If we are honest, many of us will confess to finding an argument for a conclusion that we have already decided is true on a less than rigorous basis of analysis. It is all too common an experience that we find ourselves compelled by our senses and emotions to accept a view of the world based upon our experiences and then search for a justification of this view. We find this justification in the arguments of those who agree with us, recycle the evidence they presented as a validation of our personal beliefs, and use it to dismiss those who come to a conclusion that opposes our own. During this process we happily forget that our conclusion was based upon an extremely limited amount of experience of the world, and are negligent of the fact that it has in all likelyhood biased our interpretation of all subsequent evidence and argument we expose ourselves to. It is indeed rare for an individual to consciously and enthusiastically attempt to disprove such "justified beliefs" with the sincere intention of discarding them entirely should the attempt succeed, yet this is what is demanded of us if we are genuine in our desire to live up to the ideal of reason. Assumptions based upon experience which are then vigorously defended, conclusions about the world which are endlessly justified rather than carefully scrutinised form no less oppressive and dangerous a "mental tyranny" than religion, no matter how 'modern' or 'enlightened' we deem those assumptions or conclusions to be. As an example of the danger posed, when the importance of the 'nation' or some other social grouping over the individual is taken as an article of faith, it is easy to then justify ruthless oppression of an entire society as a collection of individuals for the good of the abstract concept of society as an entity itself, much as the atomistic conception of society as individuals can then result in the wholesale exploitation of many by a few when treated as an axiom that exists only to be justified.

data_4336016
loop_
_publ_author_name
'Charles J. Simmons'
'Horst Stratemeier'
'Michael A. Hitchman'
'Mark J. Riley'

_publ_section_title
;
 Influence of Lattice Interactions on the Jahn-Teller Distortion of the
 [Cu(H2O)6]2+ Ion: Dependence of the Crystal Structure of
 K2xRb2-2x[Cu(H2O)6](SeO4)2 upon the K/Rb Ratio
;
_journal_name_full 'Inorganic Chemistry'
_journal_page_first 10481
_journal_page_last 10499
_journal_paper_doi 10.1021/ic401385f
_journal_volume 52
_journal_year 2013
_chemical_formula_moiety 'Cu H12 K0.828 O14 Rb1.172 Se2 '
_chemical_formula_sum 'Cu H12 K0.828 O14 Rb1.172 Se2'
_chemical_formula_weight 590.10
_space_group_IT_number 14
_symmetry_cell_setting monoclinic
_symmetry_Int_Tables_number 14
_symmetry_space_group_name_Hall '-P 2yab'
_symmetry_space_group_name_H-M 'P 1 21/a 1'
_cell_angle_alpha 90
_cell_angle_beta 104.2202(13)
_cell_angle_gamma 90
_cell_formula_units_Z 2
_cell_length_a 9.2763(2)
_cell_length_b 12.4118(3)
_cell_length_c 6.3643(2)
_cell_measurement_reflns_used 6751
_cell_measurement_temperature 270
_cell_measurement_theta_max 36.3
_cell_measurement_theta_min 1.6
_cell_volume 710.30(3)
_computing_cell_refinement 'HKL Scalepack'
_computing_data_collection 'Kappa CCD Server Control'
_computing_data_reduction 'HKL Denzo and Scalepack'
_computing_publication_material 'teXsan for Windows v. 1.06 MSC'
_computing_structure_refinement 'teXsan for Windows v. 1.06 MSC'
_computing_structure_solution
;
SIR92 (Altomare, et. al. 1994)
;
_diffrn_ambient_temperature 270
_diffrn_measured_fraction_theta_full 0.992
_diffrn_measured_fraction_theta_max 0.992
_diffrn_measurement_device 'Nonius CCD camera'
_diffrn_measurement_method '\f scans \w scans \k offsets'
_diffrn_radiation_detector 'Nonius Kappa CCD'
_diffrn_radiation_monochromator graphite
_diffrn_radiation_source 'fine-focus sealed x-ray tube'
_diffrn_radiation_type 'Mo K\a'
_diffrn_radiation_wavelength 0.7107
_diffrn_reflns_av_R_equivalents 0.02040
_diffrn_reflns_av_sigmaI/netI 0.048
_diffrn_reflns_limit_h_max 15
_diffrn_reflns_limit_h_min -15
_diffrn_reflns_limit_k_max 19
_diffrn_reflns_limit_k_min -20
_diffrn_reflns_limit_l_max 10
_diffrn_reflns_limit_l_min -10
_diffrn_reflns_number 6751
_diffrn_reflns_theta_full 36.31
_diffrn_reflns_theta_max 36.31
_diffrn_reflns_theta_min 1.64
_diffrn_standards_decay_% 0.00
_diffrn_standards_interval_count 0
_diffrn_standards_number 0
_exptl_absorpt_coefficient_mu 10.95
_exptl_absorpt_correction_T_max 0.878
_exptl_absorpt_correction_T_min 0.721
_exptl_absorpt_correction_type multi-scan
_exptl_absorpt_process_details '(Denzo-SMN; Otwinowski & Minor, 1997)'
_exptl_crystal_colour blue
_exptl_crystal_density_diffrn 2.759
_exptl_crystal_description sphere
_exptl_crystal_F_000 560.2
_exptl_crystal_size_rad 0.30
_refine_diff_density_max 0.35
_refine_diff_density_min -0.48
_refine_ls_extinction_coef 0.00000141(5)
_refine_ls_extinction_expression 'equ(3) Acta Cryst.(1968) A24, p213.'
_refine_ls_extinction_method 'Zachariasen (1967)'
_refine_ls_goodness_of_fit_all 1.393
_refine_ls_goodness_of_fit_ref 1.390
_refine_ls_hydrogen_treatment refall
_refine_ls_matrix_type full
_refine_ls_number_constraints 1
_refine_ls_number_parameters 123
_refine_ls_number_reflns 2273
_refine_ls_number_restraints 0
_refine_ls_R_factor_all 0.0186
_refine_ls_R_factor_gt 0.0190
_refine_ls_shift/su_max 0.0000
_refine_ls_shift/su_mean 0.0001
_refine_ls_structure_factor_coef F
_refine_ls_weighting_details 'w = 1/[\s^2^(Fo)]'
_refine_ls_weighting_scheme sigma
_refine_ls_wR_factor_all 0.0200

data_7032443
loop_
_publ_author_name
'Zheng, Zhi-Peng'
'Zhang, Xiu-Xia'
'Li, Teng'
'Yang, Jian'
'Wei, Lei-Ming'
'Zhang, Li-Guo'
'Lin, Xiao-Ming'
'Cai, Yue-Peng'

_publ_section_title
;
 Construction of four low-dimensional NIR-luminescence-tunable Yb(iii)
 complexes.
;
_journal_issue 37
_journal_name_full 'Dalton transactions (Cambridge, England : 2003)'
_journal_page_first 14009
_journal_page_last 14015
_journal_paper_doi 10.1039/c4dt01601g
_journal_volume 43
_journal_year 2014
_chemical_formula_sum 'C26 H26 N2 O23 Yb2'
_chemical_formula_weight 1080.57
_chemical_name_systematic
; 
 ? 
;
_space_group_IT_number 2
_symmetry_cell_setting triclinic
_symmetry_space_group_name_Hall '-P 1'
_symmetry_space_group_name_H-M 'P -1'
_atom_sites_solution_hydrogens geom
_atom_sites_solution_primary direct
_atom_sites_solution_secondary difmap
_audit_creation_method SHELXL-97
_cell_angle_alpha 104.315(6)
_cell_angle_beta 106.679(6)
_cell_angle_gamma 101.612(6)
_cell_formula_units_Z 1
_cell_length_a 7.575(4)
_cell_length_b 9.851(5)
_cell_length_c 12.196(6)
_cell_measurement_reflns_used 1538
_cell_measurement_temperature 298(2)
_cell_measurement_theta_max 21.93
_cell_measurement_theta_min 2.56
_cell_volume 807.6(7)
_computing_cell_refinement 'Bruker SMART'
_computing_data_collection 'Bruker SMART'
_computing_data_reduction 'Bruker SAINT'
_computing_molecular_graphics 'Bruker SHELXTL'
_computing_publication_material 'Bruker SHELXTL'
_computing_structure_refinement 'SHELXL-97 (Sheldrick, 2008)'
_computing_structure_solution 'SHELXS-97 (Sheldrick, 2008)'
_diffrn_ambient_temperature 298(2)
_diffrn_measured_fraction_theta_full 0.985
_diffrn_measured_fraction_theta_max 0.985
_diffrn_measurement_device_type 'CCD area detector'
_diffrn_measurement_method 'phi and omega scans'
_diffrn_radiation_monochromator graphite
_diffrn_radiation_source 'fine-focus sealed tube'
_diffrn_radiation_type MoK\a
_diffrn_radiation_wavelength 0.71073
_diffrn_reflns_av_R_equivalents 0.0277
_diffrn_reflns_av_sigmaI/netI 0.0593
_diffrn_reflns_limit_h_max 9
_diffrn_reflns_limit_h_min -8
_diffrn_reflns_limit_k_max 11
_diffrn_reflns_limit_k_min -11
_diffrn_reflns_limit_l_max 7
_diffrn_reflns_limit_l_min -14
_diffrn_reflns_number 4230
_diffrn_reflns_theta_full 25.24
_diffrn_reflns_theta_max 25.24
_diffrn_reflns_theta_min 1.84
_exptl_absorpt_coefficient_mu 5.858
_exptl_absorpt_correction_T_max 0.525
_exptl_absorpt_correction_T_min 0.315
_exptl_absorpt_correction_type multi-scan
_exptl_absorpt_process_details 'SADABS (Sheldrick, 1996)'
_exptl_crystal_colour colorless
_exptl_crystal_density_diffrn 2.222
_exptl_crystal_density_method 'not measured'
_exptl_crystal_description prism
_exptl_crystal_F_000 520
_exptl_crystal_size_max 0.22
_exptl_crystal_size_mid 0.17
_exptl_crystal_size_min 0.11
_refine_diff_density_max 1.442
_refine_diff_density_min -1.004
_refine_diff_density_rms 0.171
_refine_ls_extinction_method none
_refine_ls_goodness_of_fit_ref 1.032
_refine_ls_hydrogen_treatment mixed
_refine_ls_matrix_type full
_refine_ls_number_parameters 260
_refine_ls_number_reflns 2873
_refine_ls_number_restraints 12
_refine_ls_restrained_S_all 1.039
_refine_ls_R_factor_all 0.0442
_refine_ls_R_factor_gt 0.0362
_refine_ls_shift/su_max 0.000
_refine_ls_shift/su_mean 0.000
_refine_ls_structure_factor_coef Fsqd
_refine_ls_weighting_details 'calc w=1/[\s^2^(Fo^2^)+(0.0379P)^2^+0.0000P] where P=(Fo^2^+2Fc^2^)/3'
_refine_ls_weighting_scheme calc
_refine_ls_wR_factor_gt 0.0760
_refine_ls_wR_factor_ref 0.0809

Yet such an approach to understanding and describing the world is not denounced in nearly such emphatic terms as religion, perhaps because most of us have at some point in time been guilty of endorsing it ourselves, or perhaps because we're simply blind to the similarities and potential consequences. Indeed, it is often the case that those whose belief is strongest and most forthrightly defended are celebrated for having "passion", without those doing the celebrating asking precisely why passion for a certain point of view is to be seen as a valuable attribute to have in the art of formulating a stance to take on a particular issue. I can see why compassion may be valued when the issue in question involves people, but passion is surely best left to priests and demagogues.